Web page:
I was reading Thoreau's Walden the other day and I came across an extremely peculiar line, "I have lived some thirty years on this planet, and I have yet to hear the first syllable of value or even earnest advice from my seniors." Reading this was nearly like a punch in the throat. I reread it, attempting to see if I had just misinterpreted it, but no, he was saying, clear as day, that his elders can not teach him a single life lesson.
Well, Thoreau, you surely never met my Memaw.
Growing up, I never realized just how wise my Memaw is or just how much I have actually learned from her. She is probably the most financially savvy person I have ever met. I have never been good when it comes to dealing with money but I know if I never had a few long conversations with Memaw about budgeting, I would be living under a bridge in the sketchiest part of the city.
My stunning sense of humor, for instance, I can attribute almost all of it to her. Nearly every joke my Memaw makes is so serious that you cannot tell if she is joking or not, she executes it so well. I never realized how much I've always strived to make my jokes like that. Her jokes are so subtle, but still so great. One of the funniest things my Memaw has ever said is "ain't no dummy, wasn't born yesterday."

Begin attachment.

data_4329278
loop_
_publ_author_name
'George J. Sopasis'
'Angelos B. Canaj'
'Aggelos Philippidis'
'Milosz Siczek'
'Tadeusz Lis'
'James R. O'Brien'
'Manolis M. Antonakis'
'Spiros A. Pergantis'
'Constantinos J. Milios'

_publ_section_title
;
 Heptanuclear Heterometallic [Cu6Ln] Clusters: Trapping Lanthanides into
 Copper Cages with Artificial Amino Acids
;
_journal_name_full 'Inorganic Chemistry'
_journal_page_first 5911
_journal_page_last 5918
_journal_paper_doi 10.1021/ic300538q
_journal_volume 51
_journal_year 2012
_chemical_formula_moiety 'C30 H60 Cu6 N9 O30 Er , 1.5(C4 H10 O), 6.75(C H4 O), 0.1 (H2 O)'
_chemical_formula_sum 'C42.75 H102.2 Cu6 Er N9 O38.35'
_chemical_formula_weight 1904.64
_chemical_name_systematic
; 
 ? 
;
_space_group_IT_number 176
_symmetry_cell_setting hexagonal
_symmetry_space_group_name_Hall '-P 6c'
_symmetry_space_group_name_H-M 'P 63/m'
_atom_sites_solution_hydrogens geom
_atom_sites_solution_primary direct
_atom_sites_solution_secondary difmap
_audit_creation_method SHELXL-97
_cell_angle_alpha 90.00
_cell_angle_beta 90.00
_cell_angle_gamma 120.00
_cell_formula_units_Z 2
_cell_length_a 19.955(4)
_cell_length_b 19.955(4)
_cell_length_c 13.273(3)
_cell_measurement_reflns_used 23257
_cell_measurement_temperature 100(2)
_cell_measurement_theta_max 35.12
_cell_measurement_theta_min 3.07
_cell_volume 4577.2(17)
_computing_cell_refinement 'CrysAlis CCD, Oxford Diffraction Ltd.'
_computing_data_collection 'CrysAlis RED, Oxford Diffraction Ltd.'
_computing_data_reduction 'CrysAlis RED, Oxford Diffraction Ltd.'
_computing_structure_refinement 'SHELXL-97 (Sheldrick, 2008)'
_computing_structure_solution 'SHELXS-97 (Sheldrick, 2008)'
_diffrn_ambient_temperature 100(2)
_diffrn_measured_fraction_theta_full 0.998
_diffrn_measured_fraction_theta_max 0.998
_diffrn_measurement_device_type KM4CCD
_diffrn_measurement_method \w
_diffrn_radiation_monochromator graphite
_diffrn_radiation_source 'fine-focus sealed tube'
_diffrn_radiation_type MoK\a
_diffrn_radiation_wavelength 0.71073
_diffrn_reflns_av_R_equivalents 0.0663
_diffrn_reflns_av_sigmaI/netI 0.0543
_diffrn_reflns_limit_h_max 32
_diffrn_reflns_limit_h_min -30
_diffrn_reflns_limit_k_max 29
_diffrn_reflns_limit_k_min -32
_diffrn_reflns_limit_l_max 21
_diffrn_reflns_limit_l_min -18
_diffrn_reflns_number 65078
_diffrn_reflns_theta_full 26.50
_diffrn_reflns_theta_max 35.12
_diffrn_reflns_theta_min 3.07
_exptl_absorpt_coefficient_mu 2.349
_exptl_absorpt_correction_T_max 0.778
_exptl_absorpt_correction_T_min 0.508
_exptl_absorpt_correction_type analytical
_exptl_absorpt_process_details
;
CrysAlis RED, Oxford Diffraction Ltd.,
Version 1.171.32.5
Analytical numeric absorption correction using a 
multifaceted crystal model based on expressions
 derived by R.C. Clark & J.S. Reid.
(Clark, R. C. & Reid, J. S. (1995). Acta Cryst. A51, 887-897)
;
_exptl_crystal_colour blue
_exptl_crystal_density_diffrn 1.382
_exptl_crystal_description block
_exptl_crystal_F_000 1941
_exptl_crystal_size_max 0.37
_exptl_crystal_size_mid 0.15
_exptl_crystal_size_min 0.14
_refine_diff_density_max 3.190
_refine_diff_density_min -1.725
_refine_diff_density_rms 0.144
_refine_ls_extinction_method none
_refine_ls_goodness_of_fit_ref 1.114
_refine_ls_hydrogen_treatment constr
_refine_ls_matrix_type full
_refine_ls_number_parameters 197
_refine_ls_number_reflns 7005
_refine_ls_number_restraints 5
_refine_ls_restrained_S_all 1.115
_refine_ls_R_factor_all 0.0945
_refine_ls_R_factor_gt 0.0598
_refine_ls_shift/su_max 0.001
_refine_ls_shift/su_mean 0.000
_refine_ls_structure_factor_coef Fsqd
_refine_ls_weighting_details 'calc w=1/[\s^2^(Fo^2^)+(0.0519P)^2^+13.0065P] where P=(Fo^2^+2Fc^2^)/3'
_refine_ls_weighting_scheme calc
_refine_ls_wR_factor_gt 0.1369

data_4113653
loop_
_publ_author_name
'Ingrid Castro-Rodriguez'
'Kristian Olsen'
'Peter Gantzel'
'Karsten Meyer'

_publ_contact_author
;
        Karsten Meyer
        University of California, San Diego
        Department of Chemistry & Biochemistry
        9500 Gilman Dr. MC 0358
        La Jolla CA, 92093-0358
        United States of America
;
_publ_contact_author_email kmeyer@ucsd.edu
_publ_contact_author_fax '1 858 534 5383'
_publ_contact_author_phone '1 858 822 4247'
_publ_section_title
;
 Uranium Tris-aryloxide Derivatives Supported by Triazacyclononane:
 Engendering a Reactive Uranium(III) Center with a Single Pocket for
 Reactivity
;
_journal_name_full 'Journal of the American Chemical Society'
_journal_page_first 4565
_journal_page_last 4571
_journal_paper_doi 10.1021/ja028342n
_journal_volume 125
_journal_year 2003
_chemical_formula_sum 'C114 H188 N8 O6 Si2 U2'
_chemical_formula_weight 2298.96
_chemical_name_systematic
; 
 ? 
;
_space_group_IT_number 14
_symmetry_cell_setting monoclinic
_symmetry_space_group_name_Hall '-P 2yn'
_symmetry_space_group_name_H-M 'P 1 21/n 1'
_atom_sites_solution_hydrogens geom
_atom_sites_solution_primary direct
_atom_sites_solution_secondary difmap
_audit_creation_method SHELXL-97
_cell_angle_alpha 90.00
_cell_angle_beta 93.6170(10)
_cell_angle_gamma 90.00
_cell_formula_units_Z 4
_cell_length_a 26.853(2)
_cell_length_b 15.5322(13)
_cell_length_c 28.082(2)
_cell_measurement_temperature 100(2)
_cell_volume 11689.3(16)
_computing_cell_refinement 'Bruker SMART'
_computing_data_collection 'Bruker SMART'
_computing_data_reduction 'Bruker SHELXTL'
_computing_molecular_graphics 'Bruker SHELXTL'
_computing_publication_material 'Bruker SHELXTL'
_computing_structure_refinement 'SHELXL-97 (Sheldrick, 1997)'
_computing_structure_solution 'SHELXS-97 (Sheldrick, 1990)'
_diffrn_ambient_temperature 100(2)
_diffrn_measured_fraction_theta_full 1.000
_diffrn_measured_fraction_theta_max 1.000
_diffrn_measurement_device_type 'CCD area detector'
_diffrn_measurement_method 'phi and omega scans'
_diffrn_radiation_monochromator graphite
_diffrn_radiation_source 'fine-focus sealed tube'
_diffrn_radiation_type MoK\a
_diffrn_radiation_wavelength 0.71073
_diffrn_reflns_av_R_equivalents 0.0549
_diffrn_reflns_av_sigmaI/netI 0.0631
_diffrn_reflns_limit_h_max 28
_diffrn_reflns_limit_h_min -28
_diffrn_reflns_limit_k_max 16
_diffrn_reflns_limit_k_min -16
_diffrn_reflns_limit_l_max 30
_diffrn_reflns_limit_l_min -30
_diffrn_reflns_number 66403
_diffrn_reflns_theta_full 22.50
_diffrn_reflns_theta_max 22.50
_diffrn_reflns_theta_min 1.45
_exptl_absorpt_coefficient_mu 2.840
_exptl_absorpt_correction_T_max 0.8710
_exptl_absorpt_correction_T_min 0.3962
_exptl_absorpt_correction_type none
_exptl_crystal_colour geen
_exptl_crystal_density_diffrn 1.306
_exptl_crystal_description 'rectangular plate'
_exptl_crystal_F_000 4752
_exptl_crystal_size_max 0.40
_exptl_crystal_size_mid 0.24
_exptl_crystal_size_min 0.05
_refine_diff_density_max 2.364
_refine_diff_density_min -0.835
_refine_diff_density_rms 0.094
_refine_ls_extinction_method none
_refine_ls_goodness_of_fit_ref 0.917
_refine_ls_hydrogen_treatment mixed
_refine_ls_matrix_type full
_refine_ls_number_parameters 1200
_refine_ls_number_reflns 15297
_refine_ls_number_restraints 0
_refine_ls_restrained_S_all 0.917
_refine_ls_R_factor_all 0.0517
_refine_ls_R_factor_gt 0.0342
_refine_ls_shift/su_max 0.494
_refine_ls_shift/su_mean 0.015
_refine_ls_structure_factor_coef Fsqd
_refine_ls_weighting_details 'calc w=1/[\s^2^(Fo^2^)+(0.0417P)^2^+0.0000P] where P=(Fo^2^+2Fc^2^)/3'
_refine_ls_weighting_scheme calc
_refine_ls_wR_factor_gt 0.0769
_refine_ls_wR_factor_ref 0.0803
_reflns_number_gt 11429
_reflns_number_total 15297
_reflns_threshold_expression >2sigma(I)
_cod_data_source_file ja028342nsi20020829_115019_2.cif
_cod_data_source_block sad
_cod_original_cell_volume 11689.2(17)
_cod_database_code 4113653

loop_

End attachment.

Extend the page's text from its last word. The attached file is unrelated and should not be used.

Whenever I have a huge problem in my life, whether it is financial or school related or just anything under the sun, she is the person I know will have an answer for me. I've had times when I have been so insanely stressed about school and what I want to do with my life that I've called her saying "help me, Memaw" and she sure does just that. She can reason out a situation and help me feel a lot calmer. She'll lay awake at night just worrying and praying for me. She'll call me up and say "I was just thinking about you and this is what I think you can do with your life."
Memaw has taught me how to be hard working. She worked two jobs for years, never once giving up or complaining about all the work she had to do. She told me a story once about a lady that asked her why she worked on Sundays because that is the day for rest. Her response to the lady was, "well, why do you go to the store on Sunday?" She is a hardworking woman with enough sass to stand her ground and not let anyone tell her what they think she should and shouldn't do.
I am the person I am today because of all of the lessons I have learned from my Memaw. Even if I don't agree with them at the time, later on in life I'll look back and realize that they still influenced me one way or another. I am confident that if Thoreau had only been so lucky as to have my Memaw as his grandmother, all of the writing he did about his seniors would have been much kinder.